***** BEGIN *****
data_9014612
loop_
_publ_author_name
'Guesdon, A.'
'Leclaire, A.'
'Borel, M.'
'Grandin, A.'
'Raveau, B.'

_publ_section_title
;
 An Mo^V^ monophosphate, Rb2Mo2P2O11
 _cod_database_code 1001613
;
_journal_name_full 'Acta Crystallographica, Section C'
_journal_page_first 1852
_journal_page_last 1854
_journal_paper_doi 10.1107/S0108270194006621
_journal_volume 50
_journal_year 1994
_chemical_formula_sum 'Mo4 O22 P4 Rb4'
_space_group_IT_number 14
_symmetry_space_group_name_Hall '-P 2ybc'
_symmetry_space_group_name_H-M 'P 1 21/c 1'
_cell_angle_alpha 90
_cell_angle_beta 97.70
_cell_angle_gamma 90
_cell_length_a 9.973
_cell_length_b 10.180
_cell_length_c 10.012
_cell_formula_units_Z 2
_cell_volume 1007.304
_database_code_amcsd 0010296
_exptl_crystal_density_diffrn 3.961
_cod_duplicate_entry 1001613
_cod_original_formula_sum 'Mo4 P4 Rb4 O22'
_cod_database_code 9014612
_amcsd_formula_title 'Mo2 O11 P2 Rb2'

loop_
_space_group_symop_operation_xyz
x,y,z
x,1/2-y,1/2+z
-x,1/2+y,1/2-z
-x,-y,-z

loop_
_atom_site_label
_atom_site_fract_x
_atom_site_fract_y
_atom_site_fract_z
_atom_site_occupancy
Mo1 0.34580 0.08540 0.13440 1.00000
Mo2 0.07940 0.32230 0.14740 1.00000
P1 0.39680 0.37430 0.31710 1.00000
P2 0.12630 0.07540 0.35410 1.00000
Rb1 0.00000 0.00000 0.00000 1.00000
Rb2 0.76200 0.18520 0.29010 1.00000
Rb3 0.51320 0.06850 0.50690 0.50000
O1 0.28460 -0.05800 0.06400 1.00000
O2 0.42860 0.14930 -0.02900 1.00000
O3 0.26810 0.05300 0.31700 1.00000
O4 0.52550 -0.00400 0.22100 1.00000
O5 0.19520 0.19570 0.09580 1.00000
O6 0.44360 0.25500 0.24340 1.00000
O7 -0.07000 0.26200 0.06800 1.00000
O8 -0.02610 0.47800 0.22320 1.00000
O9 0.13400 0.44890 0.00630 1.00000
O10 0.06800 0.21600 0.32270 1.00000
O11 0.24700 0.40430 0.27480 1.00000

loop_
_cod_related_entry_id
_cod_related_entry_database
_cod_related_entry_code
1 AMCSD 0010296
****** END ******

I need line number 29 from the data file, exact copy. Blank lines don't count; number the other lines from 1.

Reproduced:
_cell_length_c 10.012